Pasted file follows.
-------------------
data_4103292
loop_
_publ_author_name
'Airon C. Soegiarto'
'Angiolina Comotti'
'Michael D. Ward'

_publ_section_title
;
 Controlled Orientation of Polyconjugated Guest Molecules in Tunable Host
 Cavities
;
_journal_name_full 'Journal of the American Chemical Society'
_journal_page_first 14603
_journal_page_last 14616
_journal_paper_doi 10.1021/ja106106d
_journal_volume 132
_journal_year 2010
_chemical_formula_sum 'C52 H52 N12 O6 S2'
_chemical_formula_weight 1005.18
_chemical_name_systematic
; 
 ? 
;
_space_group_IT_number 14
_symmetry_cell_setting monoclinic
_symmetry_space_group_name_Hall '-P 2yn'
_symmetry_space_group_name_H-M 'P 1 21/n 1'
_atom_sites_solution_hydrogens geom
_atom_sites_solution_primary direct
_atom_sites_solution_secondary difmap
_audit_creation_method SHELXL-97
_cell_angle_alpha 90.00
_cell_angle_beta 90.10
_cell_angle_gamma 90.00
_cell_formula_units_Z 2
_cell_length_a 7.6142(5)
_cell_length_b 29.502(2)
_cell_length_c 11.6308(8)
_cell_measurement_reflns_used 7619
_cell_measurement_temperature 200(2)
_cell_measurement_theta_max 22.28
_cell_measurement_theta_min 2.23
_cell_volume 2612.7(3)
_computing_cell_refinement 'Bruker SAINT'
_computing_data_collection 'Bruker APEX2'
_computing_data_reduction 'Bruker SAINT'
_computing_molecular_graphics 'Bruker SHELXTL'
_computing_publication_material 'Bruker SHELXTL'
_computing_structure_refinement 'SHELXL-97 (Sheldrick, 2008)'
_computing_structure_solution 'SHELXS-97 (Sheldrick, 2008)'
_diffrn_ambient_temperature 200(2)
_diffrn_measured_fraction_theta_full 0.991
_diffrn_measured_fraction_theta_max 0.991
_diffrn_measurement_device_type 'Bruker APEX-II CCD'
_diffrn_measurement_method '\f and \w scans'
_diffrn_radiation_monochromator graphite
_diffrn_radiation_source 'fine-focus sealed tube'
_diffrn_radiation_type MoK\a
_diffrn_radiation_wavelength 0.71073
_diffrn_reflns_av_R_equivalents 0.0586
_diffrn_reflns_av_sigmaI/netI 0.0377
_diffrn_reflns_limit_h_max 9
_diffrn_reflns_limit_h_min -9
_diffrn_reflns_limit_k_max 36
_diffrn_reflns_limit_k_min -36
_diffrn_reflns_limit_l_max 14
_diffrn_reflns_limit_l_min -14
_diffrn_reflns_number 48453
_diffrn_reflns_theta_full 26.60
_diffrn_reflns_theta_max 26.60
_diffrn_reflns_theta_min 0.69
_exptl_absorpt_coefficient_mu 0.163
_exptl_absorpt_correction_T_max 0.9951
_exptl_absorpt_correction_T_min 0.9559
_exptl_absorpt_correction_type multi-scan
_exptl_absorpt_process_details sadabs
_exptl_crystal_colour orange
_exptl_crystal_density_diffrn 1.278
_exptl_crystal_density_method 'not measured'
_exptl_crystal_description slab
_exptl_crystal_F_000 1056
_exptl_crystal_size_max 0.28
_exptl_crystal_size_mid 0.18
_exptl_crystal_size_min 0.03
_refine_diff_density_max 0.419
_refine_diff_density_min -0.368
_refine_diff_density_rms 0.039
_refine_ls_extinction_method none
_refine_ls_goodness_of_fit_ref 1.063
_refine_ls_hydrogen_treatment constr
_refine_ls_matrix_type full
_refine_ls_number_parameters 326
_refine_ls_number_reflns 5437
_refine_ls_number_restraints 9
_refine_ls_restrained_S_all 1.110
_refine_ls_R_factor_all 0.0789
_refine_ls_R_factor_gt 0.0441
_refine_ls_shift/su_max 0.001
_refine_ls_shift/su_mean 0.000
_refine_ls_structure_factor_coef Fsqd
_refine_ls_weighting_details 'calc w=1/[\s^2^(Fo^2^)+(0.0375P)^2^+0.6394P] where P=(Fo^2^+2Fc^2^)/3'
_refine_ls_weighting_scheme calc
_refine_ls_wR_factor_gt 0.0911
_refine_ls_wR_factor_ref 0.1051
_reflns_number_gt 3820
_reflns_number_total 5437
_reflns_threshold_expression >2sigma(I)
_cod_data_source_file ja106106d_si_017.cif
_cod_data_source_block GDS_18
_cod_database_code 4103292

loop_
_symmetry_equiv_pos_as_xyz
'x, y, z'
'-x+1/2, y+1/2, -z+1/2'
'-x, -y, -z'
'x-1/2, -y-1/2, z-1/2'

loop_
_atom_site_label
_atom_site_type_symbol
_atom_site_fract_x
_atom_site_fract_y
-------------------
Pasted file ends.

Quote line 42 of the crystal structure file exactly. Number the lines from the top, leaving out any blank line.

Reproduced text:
_cell_measurement_theta_min 2.23